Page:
The wagon train had difficulty finding water to drink. The water they found in the Great Salt Lake area was brackish and had a bad smell of sulphur. The only way the liquid was drinkable was when it was brewed into strong coffee. Even the horses would only drink it in this way. Food was also a problem and on 5th September they decided to kill an ox and to abandon the wagon it was pulling.
The next stage of their journey involved crossing the Nevada desert. After two days they reached Rabbit Hole Spring. Following the trails created by Native Americans they eventually arrived at Mountain Spring near Pilot Peak. It was here that two more wagons were abandoned and the oxen pulling the loads were killed and eaten. For the next three days, the six remaining wagons moved south, across Silver Zone Pass and the Goshute Valley.
On the 15th September the decision was taken to abandon the wagons at the foot of the Pequop Mountains. As Frank McLynn has pointed out: "The reasoning was clear: they could get on faster, could negotiate rough and hilly country more easily, and would they have meat on the hoof in the form of the oxen, now surplus to pulling requirements. Naturally, they would no longer be able to claim that they were the first wagon train to reach California, but by now survival was the issue. Equipment and supplies were unloaded and packed on the backs of mules and oxen. Unused to loads, the oxen become skittish and bucked the packs off." One of the party wrote that: "Bidwell and Kelsey were to miss the wagons most, for their team were oxen, and an ox is not easy to pack or to stay packed."
After passing some hot springs at the foot of Ruby Mountains on 21st September, they came to Mary's River (later renamed the Humboldt River). One traveller called it "the meanest, muddiest, filthiest, stream imaginable". They followed its south fork northwards to the Humboldt Sink, a marshy area, where the river disappeared into the desert. They were only able to kill the odd antelope or jackrabbit. They were now so short of food they began to kill the pack animals. They met a party of Shoshone who gave them food that reminded them of toffee apples. However, the pioneers lost their appetite for this food when they discovered it was a mixure of honey and crushed up locusts, crickets and grasshoppers.
On 18th October the Bidwell party reached the Walker River at the eastern foot of the Sierra Nevada mountains. Over the next few days they lost four animals while crossing the mountains. On 22nd October the pioneers killed the last of their oxen. One of the party, Josiah Belden, claimed that for the last twenty days he lived on nothing but acorns. They eventually reached the summit close to Sonora Pass and were close to starvation when they found the Stanislaus River in California. By the end of the month they reached the San Joaquin Valley. A member of the Miwok tribe told them Marsh's Fort was close-by.
Of the 69 people in Bidwell's party who set out from Sapling Grove, only 33 people reached Marsh's Fort on 4th November. However, the party became the first emigrants to travel overland from Missouri to the Pacific coast. Cheyenne Dawson wrote: "We had expected to find civilization, with big fields, fine houses, churches, schools, etc. Instead, we found houses resembling unburnt brick kilns, with no floors, no chimneys, and with the openings for doors and windows closed by shutters instead of glass."
According to Frank McLynn, the author of Wagons West: The Epic Story of America's Overland Trails (2002) four of the party, Bidwell, Josiah Belden, Charles Weber and Robert Thomas, all eventually became millionaires. "Robert Thomas became the proprietor of the huge Tehama Ranch in Tehama County. Charles Weber made a fortune and founded the city of Stockton, and Josiah Belden, the first mayor of San Jose, was another who became extremely wealthy."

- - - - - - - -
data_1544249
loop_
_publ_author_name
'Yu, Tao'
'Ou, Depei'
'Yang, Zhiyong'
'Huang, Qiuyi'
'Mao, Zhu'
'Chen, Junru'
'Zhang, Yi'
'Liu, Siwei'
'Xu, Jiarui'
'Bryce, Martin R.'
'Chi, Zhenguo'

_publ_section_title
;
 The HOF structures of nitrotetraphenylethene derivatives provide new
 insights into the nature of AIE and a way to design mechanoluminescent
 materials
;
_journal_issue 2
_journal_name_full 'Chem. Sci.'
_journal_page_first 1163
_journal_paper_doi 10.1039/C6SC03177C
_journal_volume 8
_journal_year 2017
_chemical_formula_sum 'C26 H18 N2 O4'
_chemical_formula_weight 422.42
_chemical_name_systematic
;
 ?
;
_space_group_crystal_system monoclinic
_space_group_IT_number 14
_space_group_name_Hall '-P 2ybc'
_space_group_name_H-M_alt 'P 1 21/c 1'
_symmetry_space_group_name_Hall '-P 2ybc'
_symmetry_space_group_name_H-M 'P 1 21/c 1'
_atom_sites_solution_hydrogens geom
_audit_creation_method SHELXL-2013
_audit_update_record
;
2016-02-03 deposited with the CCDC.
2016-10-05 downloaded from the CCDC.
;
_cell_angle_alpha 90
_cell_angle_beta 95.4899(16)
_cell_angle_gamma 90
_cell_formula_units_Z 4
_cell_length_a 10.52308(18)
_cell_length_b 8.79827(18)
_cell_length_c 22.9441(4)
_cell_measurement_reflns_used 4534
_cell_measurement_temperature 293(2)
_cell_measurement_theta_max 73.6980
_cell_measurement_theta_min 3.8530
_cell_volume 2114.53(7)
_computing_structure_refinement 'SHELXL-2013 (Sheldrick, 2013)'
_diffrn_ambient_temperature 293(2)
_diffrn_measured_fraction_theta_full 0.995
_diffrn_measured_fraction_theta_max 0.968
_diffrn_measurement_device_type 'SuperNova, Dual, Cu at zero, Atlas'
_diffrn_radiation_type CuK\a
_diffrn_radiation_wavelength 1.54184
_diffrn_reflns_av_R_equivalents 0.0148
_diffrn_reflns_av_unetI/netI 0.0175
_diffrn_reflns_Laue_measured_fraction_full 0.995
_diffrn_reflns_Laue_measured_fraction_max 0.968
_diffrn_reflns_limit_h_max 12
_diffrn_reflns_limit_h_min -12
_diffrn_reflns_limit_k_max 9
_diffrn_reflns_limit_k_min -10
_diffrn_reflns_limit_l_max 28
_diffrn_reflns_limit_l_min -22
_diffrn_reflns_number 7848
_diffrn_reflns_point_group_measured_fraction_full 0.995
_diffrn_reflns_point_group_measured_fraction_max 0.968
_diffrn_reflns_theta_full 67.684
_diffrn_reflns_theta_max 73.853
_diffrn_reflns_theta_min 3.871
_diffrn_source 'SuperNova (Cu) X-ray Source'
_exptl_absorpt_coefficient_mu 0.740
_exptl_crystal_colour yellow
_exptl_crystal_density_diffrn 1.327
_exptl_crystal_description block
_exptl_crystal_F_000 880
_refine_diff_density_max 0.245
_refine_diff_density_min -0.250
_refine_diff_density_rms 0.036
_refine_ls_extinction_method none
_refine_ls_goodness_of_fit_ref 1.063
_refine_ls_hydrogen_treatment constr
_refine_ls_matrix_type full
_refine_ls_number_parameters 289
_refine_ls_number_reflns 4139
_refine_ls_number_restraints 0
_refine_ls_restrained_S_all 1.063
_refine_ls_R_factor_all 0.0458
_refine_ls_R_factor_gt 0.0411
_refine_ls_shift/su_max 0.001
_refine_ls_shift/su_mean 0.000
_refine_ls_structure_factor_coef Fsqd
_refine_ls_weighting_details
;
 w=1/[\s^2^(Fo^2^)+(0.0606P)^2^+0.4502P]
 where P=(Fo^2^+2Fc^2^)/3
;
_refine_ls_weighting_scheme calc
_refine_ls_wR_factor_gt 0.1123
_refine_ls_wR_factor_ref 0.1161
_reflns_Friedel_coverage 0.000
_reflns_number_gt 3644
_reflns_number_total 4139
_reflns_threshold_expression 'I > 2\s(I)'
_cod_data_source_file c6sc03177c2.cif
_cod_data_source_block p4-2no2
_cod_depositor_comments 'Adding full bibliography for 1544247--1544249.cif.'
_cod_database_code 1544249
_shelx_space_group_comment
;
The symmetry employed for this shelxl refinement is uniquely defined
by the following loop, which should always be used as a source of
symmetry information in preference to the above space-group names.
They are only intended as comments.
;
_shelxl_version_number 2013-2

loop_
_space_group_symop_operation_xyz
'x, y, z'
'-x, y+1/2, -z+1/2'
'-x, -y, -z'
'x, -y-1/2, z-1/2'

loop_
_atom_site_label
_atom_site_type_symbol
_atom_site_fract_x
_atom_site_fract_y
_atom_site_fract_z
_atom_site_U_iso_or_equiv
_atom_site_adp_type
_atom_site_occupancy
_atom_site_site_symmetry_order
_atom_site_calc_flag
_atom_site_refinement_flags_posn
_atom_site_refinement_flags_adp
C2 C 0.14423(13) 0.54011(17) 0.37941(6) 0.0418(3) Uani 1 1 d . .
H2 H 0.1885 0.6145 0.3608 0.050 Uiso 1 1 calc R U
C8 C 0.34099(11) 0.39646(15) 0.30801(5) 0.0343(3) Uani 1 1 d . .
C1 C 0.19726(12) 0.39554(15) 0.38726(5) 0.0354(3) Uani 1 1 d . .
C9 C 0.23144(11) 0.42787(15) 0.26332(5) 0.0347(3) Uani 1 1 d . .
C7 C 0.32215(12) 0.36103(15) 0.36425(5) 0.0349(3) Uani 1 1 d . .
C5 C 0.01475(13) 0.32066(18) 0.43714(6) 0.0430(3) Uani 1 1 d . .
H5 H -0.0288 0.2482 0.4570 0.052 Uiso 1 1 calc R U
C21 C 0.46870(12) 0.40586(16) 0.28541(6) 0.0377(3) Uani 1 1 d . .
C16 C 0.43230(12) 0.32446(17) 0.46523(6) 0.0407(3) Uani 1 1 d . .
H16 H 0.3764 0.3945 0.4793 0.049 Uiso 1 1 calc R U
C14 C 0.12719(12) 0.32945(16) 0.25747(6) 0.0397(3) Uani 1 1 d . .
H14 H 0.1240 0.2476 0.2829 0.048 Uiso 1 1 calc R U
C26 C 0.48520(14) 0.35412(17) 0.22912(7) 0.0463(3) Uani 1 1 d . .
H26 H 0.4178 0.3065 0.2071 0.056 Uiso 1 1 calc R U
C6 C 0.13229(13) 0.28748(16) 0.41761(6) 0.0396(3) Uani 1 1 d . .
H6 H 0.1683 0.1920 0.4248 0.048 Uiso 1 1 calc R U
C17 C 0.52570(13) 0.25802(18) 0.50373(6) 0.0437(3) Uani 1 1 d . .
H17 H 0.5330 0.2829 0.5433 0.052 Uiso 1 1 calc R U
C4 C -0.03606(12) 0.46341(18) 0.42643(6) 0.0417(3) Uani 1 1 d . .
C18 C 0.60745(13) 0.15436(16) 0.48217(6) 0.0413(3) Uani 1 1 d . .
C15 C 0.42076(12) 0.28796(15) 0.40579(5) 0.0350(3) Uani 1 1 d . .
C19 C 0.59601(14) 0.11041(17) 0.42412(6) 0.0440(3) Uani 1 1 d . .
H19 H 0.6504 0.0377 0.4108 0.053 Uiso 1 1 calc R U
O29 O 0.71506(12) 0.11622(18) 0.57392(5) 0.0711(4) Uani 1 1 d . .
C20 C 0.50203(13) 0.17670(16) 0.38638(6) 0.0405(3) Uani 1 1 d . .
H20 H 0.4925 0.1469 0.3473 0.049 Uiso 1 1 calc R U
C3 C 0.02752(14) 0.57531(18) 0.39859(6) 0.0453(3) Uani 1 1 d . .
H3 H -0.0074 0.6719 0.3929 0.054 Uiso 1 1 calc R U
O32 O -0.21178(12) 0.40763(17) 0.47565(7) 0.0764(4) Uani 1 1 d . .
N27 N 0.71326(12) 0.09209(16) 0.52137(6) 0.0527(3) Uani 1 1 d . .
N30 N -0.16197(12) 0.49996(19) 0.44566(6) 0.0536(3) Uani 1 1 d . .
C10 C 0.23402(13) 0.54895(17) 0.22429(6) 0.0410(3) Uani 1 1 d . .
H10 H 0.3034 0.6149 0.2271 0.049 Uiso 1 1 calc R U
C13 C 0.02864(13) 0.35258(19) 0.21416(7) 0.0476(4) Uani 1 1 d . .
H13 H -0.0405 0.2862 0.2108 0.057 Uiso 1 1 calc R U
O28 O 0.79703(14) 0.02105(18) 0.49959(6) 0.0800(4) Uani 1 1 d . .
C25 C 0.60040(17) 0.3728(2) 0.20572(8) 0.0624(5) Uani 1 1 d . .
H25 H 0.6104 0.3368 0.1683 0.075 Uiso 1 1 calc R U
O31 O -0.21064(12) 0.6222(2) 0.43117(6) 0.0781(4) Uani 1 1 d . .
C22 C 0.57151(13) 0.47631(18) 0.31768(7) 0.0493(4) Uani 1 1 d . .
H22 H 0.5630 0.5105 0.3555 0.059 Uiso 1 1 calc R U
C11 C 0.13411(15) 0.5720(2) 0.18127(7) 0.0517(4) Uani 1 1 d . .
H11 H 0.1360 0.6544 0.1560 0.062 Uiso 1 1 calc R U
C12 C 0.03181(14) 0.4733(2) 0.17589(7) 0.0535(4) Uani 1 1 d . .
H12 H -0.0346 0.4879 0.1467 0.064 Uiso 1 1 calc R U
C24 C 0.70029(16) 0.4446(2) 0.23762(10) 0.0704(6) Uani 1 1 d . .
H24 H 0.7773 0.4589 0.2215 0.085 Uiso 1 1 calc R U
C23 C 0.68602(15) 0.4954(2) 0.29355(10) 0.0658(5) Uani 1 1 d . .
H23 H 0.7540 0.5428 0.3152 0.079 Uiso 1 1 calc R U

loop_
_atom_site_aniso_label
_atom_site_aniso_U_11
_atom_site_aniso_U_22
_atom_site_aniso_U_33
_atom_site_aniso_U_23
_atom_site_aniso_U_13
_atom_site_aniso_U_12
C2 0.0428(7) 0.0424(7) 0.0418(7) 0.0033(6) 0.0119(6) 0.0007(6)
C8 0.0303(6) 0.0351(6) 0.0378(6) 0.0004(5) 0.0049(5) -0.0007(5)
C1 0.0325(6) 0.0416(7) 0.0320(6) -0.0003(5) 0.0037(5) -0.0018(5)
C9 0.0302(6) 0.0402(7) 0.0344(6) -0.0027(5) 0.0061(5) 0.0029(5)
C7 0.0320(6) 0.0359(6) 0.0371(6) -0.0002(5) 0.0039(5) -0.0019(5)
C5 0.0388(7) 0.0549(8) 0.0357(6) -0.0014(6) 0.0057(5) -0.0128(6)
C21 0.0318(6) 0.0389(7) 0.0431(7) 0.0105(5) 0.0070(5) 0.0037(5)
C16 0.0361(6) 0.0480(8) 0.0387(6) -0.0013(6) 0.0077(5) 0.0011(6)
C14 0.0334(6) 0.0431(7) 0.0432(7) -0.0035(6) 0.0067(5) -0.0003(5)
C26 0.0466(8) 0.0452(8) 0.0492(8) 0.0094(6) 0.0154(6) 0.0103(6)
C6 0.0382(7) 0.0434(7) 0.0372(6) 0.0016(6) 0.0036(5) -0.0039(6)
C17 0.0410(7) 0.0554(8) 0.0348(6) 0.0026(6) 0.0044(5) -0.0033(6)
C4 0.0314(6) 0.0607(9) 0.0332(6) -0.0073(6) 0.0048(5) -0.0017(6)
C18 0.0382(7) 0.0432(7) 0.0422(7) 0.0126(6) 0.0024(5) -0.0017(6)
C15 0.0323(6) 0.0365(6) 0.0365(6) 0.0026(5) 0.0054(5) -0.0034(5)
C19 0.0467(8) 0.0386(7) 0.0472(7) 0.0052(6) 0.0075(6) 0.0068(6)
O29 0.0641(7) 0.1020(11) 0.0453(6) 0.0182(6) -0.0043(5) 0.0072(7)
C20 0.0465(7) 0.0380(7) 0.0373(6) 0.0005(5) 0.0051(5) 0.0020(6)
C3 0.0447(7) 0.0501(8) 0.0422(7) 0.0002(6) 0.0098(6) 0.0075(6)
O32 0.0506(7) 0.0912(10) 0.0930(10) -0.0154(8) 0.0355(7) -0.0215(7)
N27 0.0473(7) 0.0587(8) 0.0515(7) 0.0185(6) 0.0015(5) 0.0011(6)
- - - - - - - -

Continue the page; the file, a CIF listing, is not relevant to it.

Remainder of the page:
John Marsh, the owner of Marsh's Fort, provided them with pork and beef tortillas. When he gave them with a bill for five dollars each next morning they decided they could not afford another night of Marsh's hospitality and left the fort in search of work. Bidwell estimated that there was only about one hundred white natives of the United States in California in 1841.
Soon after arriving in California Bidwell met John Sutter: "Sutter received us with open arms and in a princely fashion, for he was a man of the most polite address and the most courteous manners, a man who could shine in any society. Moreover, our coming was not unexpected to him. It will be remembered that in the Sierra Nevada one of our men named Jimmy John became separated from the main party. It seems that he came on into California, and, diverging into the north, found his way down to Sutter’s settlement... Through this man Sutter heard that our company of thirty men were already somewhere in California. He immediately loaded two mules with provisions taken out of his private stores, and sent two men with them in search of us."
Bidwell went to work for Sutter: "The first employment I had in California was in Sutter’s service, about two months after our arrival at Marsh's. He engaged me to go to Bodega and Fort Ross and to stay there until he could finish removing the property which he had bought from the Russians. I remained there fourteen months, until everything was removed; they I came up into the Sacramento Valley and took charge for Sutter of his Hock Farm (so named from a large Indian village on the place), remaining there a little more than a year."
Bidwell discovered gold on the banks of the Feather River during the Californian Gold Rush in 1848. The following year he purchased the 22,000 acre Rancho Chico north of Sacramento. This was a great success and Bidwell became the best-known agriculturist in California.
Bidwell became involved in politics and served in the California Senate. Initially a member of the Democratic Party he was a Republican Party member of Congress from 1865 to 1867. He married the deeply religious, Annie Kennedy, on 16th April, 1868. Annie supported women's suffrage and prohibition. After their marriage they lived in the Bidwell Mansion in Chico. The home was the base for their political activities and guests included Susan B. Anthony, Frances Willard, Ulysses S. Grant, Andrew Johnson, Rutherford B. Hayes and William T. Sherman.
Bidwell joined the Anti-Monopoly Party and in 1875 Bidwell ran for Governor of California. He was fully committed to the temperance movement and in 1892 was the presidential candidate of the Prohibition Party. The Democrat candidate, Grover Cleveland, won the election with 5,556,918 votes, whereas Bidwell could only manage 264,133.
An advocate of the transcontinental railroad and a supporter of Native American rights, Bidwell published his autobiography, Echoes of the Past, just before his death on 4th April, 1900.